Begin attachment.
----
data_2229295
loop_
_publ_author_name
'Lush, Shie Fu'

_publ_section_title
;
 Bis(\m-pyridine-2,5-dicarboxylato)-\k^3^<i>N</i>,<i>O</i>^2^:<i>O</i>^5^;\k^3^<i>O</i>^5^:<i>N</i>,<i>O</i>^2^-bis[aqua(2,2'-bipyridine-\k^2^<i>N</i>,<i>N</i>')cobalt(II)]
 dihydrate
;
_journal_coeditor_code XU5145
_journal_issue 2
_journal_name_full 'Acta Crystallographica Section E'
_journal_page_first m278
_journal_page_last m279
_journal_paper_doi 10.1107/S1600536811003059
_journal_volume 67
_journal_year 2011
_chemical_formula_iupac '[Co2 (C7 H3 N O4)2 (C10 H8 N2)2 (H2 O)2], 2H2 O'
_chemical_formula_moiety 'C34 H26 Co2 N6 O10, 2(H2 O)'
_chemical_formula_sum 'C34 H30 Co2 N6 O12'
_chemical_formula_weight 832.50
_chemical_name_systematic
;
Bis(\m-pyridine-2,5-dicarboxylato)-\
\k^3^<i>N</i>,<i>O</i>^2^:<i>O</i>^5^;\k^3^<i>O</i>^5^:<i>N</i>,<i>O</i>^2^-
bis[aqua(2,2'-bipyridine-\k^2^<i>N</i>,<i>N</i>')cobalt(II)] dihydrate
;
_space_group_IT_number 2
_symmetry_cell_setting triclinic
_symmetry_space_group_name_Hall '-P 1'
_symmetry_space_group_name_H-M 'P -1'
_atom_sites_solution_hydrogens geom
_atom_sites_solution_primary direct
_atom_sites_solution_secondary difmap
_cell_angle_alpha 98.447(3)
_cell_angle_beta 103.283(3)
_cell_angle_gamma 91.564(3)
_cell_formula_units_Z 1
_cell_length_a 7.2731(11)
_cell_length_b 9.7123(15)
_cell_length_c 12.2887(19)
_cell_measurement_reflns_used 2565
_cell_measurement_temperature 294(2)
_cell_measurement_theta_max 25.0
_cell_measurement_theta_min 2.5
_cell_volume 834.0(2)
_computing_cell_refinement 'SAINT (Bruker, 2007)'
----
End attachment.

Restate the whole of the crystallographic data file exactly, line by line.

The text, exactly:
data_2229295
loop_
_publ_author_name
'Lush, Shie Fu'

_publ_section_title
;
 Bis(\m-pyridine-2,5-dicarboxylato)-\k^3^<i>N</i>,<i>O</i>^2^:<i>O</i>^5^;\k^3^<i>O</i>^5^:<i>N</i>,<i>O</i>^2^-bis[aqua(2,2'-bipyridine-\k^2^<i>N</i>,<i>N</i>')cobalt(II)]
 dihydrate
;
_journal_coeditor_code XU5145
_journal_issue 2
_journal_name_full 'Acta Crystallographica Section E'
_journal_page_first m278
_journal_page_last m279
_journal_paper_doi 10.1107/S1600536811003059
_journal_volume 67
_journal_year 2011
_chemical_formula_iupac '[Co2 (C7 H3 N O4)2 (C10 H8 N2)2 (H2 O)2], 2H2 O'
_chemical_formula_moiety 'C34 H26 Co2 N6 O10, 2(H2 O)'
_chemical_formula_sum 'C34 H30 Co2 N6 O12'
_chemical_formula_weight 832.50
_chemical_name_systematic
;
Bis(\m-pyridine-2,5-dicarboxylato)-\
\k^3^<i>N</i>,<i>O</i>^2^:<i>O</i>^5^;\k^3^<i>O</i>^5^:<i>N</i>,<i>O</i>^2^-
bis[aqua(2,2'-bipyridine-\k^2^<i>N</i>,<i>N</i>')cobalt(II)] dihydrate
;
_space_group_IT_number 2
_symmetry_cell_setting triclinic
_symmetry_space_group_name_Hall '-P 1'
_symmetry_space_group_name_H-M 'P -1'
_atom_sites_solution_hydrogens geom
_atom_sites_solution_primary direct
_atom_sites_solution_secondary difmap
_cell_angle_alpha 98.447(3)
_cell_angle_beta 103.283(3)
_cell_angle_gamma 91.564(3)
_cell_formula_units_Z 1
_cell_length_a 7.2731(11)
_cell_length_b 9.7123(15)
_cell_length_c 12.2887(19)
_cell_measurement_reflns_used 2565
_cell_measurement_temperature 294(2)
_cell_measurement_theta_max 25.0
_cell_measurement_theta_min 2.5
_cell_volume 834.0(2)
_computing_cell_refinement 'SAINT (Bruker, 2007)'